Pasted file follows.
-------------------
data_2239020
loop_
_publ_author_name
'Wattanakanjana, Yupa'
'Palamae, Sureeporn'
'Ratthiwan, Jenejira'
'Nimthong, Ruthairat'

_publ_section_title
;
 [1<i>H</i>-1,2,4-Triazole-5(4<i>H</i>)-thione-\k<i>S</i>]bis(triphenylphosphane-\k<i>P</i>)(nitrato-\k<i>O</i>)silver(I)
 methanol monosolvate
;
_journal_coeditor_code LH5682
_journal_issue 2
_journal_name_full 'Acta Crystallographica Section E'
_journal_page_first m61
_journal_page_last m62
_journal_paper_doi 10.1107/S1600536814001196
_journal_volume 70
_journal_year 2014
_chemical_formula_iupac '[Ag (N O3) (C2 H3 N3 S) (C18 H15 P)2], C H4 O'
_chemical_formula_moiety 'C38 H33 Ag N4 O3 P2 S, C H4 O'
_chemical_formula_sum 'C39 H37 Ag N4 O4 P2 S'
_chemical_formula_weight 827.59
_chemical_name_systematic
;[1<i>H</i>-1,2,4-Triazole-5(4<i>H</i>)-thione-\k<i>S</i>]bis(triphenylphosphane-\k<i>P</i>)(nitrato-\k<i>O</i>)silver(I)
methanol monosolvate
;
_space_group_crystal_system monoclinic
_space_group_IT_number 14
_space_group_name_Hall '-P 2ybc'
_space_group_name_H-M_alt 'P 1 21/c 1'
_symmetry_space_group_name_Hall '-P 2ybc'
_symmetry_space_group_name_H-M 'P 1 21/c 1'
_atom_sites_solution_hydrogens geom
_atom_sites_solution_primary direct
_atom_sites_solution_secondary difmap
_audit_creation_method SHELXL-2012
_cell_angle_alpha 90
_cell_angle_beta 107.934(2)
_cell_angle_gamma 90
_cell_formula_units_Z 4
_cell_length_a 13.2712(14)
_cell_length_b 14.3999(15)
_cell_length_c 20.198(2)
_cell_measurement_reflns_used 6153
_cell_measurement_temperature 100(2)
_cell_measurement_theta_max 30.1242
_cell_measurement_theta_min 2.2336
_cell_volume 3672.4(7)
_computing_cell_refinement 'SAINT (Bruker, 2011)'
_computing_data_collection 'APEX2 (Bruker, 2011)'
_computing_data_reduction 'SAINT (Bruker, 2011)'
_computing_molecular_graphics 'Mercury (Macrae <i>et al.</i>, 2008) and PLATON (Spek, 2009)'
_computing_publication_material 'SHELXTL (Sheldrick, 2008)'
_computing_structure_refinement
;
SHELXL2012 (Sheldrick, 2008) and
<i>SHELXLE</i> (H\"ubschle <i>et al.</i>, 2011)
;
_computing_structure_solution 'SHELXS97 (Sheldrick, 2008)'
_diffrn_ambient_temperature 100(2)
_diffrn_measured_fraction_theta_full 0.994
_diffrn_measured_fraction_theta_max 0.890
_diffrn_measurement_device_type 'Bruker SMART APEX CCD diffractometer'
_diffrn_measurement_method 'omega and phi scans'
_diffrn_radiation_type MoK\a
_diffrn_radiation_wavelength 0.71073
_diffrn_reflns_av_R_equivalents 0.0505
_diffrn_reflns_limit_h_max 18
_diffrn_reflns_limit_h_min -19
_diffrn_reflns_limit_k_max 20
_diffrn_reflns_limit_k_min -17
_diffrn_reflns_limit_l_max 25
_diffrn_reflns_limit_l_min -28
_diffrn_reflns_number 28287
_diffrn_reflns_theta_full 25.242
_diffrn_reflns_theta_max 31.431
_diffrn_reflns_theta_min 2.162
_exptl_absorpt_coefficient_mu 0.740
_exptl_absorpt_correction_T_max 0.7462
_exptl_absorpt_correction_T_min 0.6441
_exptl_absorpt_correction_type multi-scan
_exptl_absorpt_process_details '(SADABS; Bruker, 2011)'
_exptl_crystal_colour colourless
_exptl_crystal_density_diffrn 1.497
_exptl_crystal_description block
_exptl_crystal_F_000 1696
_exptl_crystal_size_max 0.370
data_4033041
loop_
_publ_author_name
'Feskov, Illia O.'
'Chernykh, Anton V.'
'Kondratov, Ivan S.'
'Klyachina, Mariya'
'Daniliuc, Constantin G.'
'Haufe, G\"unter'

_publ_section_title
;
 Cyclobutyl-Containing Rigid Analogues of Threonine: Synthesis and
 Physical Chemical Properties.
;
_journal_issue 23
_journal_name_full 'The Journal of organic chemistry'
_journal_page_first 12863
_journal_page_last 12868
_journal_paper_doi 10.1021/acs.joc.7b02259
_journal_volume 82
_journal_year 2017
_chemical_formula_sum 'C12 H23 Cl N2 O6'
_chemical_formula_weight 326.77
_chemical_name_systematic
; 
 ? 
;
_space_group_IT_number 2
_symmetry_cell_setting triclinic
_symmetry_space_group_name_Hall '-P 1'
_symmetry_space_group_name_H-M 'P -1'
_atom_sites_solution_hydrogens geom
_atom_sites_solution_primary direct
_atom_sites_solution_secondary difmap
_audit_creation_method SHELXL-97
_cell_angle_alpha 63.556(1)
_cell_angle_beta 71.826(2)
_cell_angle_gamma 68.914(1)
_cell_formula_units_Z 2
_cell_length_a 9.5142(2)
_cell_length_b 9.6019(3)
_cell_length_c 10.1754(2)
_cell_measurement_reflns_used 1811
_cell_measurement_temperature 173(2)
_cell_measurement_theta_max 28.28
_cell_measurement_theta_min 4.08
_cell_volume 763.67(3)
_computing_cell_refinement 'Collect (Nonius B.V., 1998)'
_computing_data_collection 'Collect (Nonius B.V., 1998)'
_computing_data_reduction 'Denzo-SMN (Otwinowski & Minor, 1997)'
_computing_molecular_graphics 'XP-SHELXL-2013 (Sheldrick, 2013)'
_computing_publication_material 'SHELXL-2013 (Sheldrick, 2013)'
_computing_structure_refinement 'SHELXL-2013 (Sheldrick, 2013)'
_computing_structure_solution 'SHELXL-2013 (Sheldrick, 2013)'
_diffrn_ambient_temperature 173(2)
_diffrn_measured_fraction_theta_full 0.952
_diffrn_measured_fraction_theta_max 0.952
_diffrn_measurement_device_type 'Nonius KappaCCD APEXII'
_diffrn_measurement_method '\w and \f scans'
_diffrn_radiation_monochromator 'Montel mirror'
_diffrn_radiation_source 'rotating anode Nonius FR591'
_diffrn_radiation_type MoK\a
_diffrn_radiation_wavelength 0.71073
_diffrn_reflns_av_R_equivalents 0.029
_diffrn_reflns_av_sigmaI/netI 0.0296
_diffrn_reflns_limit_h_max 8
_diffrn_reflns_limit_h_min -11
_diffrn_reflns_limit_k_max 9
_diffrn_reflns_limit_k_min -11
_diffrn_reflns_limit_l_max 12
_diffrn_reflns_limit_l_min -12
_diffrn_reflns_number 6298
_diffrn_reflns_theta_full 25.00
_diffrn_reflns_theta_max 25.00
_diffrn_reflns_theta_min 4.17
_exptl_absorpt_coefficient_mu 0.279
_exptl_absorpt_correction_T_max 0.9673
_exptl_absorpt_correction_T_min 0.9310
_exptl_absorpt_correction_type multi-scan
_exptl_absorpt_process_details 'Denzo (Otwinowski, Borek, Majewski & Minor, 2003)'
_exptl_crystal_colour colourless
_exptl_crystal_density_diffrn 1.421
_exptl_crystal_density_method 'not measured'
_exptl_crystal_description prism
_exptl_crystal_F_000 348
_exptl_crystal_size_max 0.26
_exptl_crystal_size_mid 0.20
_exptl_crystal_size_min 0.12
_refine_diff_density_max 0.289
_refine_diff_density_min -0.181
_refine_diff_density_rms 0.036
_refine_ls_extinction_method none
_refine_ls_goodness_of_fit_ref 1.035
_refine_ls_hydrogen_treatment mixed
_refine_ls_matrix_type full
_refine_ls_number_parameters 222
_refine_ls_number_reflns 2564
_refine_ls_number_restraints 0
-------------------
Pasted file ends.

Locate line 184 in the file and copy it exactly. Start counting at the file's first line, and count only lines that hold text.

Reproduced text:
_refine_ls_matrix_type full